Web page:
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The happiest nationalities; but what is the healthcare like?

The happiest nationalities; but what is the healthcare like?

Everyone is searching for happiness. In terms of countries, it can be summed up by how the community comes together, level of employment, social life and life expectancy. What is the healthcare like though? According to survey results carried out by Gallup in 2013, these are the countries that ranked top:
Iceland
General life expectancy is 82 years old. Healthcare services are funded by the state and residents contribute through their taxes. As a result, everyone is entitled to receive healthcare coverage. Expats need to register straightaway and live in the country for a minimum of six months. You cannot opt out of the public healthcare system. Plus the quality of water is good and levels of air pollution are low. 

Qatar
It’s rich. So rich that poverty is virtually non-existent as is unemployment. There are well-equipped hospitals and before relocating there, you’re required to undergo an extensive health test to check for diseases. Only healthy people allowed in. If you receive a full residency permit you can apply for a Health Card which entitles you to free treatment at public hospitals. Private medical insurance is advised though. 

Sweden
It is known for its strong sense of community which reduces suffering. As for its healthcare; everyone has equal access to healthcare services which is largely taxpayer-funded. Mortality rates are falling. Moreover, the patients are free to choose their doctor or healthcare facility.

Norway
It has money which makes people happy but also known for a healthy work-life balance. Healthcare is available to all legal residents though a universal, public healthcare system which is financed by both the country’s tax revenues and a national insurance scheme.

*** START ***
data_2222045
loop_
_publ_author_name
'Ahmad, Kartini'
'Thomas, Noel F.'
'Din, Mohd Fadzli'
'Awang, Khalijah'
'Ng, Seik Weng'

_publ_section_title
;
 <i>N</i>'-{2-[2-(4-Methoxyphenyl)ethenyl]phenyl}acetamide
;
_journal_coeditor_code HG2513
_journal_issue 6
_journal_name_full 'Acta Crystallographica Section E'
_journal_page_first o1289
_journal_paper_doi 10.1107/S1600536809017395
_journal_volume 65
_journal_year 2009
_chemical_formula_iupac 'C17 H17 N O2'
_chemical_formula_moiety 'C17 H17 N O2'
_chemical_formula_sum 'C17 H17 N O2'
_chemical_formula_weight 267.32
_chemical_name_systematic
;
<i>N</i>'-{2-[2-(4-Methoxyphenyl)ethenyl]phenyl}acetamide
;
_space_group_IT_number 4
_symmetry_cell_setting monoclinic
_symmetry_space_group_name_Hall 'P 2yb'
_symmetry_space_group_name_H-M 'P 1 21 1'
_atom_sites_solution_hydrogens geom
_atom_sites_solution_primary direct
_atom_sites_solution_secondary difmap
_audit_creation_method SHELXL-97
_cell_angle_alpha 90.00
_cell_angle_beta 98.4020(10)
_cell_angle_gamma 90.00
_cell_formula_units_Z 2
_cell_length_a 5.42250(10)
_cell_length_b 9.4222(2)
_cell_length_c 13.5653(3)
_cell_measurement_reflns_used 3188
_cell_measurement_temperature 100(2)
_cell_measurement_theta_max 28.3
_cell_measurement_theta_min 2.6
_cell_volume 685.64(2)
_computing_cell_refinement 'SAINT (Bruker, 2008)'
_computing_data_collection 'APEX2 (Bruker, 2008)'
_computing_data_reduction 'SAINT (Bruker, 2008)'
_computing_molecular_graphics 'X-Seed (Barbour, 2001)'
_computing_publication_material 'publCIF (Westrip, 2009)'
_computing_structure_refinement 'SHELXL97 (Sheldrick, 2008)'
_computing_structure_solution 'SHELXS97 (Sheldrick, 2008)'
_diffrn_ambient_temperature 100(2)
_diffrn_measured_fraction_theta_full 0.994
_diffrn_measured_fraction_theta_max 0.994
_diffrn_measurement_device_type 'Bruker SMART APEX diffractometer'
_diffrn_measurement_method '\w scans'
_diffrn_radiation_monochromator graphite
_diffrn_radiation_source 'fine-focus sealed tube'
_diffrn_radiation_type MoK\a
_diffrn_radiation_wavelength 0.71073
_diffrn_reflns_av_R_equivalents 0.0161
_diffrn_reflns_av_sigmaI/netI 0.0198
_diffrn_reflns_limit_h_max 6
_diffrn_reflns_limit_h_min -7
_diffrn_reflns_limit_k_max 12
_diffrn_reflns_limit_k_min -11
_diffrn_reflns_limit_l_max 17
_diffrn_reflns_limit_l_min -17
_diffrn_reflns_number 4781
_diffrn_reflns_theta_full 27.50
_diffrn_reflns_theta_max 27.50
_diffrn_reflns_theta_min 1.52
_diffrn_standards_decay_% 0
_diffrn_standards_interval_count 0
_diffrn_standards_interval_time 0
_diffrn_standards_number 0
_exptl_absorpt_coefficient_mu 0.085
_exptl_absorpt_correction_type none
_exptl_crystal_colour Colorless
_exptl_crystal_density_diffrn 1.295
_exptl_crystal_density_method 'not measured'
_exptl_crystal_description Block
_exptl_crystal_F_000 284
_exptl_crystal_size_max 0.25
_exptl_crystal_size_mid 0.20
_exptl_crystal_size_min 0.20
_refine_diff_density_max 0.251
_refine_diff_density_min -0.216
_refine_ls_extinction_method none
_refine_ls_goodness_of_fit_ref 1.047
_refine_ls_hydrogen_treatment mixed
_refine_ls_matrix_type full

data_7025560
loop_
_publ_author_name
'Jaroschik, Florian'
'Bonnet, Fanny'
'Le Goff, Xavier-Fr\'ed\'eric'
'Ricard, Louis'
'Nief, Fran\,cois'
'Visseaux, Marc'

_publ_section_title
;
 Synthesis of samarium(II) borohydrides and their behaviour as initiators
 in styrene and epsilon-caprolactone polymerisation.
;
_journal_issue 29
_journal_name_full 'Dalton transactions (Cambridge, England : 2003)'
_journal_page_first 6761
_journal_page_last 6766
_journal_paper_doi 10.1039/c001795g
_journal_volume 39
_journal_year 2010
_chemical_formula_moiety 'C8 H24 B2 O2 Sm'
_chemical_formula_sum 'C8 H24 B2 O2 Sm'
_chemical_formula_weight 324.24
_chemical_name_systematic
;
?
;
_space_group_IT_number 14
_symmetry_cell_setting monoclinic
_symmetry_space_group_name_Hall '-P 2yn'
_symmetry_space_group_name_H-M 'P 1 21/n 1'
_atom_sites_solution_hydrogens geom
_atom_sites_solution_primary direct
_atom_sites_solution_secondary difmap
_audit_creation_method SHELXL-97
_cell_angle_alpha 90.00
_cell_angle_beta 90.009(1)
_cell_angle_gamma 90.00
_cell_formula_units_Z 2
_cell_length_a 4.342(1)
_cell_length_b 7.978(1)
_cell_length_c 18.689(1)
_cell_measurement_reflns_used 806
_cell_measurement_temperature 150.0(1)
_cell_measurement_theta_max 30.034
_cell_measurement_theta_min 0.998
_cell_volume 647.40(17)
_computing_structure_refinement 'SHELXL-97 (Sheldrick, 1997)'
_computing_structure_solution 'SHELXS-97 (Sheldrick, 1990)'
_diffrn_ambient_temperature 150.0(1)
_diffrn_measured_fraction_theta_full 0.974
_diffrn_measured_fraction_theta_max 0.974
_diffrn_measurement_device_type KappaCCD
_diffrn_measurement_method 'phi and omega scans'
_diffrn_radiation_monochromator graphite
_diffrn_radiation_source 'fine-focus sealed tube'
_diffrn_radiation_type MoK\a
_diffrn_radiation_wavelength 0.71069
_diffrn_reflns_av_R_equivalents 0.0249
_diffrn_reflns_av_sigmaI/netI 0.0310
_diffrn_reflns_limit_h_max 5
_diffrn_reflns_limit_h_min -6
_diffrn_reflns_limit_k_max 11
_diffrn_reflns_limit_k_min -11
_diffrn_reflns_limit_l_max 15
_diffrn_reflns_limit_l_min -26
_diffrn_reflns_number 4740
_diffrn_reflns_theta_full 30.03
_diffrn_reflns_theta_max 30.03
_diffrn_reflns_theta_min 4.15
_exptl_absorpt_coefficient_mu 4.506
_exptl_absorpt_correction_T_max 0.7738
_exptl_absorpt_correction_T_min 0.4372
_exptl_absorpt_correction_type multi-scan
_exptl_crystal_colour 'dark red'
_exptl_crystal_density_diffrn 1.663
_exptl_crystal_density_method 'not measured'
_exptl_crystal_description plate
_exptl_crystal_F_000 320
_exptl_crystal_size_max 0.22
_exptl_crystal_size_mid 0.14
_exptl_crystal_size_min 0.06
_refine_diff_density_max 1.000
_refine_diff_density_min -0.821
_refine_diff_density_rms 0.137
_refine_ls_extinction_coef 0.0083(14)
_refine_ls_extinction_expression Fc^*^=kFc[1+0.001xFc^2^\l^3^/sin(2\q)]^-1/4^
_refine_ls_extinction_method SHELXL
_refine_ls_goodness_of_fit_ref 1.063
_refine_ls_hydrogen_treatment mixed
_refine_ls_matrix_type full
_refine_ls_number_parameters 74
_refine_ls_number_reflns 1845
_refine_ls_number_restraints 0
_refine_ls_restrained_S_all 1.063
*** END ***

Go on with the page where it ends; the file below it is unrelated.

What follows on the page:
Most of the residents aren’t facing poverty because of the country’s strong economic background. There have been major advancements in the health and education sectors. Public healthcare facilities in Dubai are of very high standards and the public healthcare system is quite advanced. However, the UAE has been gradually making it compulsory for expatriates to purchase their own health insurance. Access to public facilities are limited.  

Switzerland
Technology booms here and is also known for its advanced educational system and healthcare. Its hospitals are first class and anyone planning to live in the country is obligated to contact a public or private health insurance provider within three months of arrival. Public health insurers are not allowed to refuse applicants because of any pre-existing illnesses and residents are allowed to choose their doctor.

Venezuela 
There is a Ministry of Supreme Social Happiness. That says it all. The healthcare system however, is not the best, with rumours of collapse in 2013. Private health services are costly and state ones aren’t of the best quality. 

Unemployment levels are low, crime levels are low, the environment is generally clean and there is great access to quality education. Similarly to the US, Australia has also adopted the Medicare system which is considered to be of high quality. The climate is good as is the work-life balance.

Denmark
Childcare is often free and the country is known for being welcoming. Healthcare is considered to be a civil right and social security and inequality is a priority. There is a broad healthcare system with a range of medical services that all residents have equal access to. Upon registration, you are automatically entitled to access public health services.
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